Jämthund

FCI standard Nº 42

Origin
Sweden
Translation
Mrs. Renée Sporre-Willes
Group
Group 5 Spitz and primitive types
Section
Section 2 Nordic Hunting Dogs
Working
With working trial only for the Nordic countries (Sweden, Norway, Finland)
Acceptance on a definitive basis by the FCI
Sunday 03 January 1954
Publication of the official valid standard
Wednesday 04 September 2019
Last update
Monday 28 October 2019
En français, cette race se dit
Chien d'élan suédois
Diese Norm ist in deutscher Sprache sichtbar
Schwedischer Elchhund
En español, esta raza se dice
Perro cazador de alces sueco
In het Nederlands, wordt dit ras gezegd
Jämthund
In his country of origin, his name is

Jämthund

Usage

Hunting dog. Mainly used for hunting elk, but also used for hunting bear and boar.

Brief historical summary

The Jämthund was only officially recognized in 1946, although it is a very ancient type of dog that has been known since the North of Sweden was populated. The reason forthe late recognition is that the smaller Norwegian Elkhound and the Jämthund were judgedas the same breed. This situation eventually turned out to be impossible. The Jämthund is mainly used for hunting elk but it is also used for bear, boar and lynx. The breed is expected to, under considerable time intensely, bay the game which requires dogs with great strength and endurance.

General appearance

Large, rectangular spitz, clean-cut, strong, substantial but also agile and with a good stature. Body must not give the impression of being long, nor be too heavy.

Behaviour / temperament

Courageous and energetic but also stoically calm.

Head

Cranial region

Head
Clean-cut and longish, proportionally broad between the ears.
Skull
Slightly arched. 
Stop
Well defined but not too deep.

Facial region

Nose
Black, wide with well opened nostrils.
Muzzle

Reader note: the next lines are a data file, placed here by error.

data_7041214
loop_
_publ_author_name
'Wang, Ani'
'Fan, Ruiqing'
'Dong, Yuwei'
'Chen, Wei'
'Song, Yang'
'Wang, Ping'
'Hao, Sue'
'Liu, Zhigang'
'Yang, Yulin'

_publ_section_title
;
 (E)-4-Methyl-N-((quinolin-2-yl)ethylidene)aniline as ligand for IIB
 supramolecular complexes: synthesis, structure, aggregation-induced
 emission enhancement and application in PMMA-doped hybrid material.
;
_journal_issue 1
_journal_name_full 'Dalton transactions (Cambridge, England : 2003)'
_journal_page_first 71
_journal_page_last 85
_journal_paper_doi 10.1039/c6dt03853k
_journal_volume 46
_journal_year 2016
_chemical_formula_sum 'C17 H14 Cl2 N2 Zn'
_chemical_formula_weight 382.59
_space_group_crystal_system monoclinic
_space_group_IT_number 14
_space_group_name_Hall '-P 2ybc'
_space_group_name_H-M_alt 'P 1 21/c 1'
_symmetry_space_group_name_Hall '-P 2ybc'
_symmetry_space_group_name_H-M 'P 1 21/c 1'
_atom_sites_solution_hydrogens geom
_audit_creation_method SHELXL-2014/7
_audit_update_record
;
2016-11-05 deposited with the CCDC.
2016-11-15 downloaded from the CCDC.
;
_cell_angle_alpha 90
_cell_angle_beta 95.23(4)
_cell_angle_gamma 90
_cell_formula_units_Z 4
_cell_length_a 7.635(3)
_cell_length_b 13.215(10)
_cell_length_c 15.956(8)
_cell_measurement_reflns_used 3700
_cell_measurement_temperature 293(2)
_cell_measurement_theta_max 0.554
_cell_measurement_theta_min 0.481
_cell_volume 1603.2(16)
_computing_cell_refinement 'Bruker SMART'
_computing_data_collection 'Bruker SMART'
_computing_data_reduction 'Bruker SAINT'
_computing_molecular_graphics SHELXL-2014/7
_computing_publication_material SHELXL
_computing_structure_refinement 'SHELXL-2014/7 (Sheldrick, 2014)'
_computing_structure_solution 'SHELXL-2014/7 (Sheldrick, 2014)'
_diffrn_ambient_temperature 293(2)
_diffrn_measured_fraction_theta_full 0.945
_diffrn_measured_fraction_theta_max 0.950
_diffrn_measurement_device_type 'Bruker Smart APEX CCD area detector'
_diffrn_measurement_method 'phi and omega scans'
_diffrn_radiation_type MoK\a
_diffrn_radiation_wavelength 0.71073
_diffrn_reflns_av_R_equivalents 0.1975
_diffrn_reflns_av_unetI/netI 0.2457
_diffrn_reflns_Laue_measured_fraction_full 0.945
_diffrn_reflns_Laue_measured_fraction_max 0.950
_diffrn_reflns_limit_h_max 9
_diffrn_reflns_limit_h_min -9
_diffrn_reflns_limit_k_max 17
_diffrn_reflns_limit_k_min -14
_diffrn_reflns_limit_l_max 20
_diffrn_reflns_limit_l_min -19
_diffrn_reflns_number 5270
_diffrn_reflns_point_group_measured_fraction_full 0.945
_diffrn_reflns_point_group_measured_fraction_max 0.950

Muzzle, measured from stop to nose, slightly shorter than from stop to occiput. Evenly tapering towards tip of nose. Muzzle must not be snipy, neither when viewed from above or from the side.
Lips
Tight fitting.
Nasal bridge
Nasal bridge straight, broad and strong, nose wide.
Jaws and teeth
Scissors bite.
Cheeks
Muscled but not overly bulging.
Eyes
Slightly oval in shape, brown with keen but calm expression.
Ears
High set, perfectly erect, pointed and sensitive in use, slightly longer than width at base. Inside of ears well covered with hair.

Neck

Long, clean-cut, powerful with good reach.

Body

Body
Powerful and clean-cut, slightly longer than height at withers.
Back
Straight and slightly sloping from withers to croup.
Loin
Broad and well developed.
Croup
Broad and only slightly sloping.
Chest
With good depth and well sprung ribs.
Underline and belly
Belly slightly tucked up.

Tail

Set high, of medium length and of even thickness. Carried lowin a loose curl, over the thigh. Densely coated, but without fringe.

Limbs

Forequarters

Shoulders
Shoulder blade long, well laid back.
Elbows
Close to chest.
Forearm
Straight, clean-cut and with strong bone.
Pastern
Strong with slight slope.
Forefeet
Strong, somewhat oval, pointing straight forward with tightly knit toes.

Hindquarters

Generality
Parallel when viewed from behind.
Upper thigh
Broad and well-muscled.
Lower thigh
Strong and well-muscled.
Stifle
Noticeably well angulated.
Metatarsus
Strong and not set too high.
Hock
Noticeably well angulated.
Hind feet
Strong, somewhat oval, pointing straight forward with tightly knit toes.

Gait and movement

Powerful, free, with good reach. On the trot, almost «single tracking».

Coat

Hair
Topcoat rather close lying but not flat. Undercoat short, soft, light, preferably cream coloured. Coat smooth on head and front of legs, longer on neck, chest, tail and backside of legs and thighs.
Colour
Lighter and darker grey. Characteristic markings : light grey or cream coloured on sides of muzzle, cheeks, throat, chest, belly, legs and under the tail.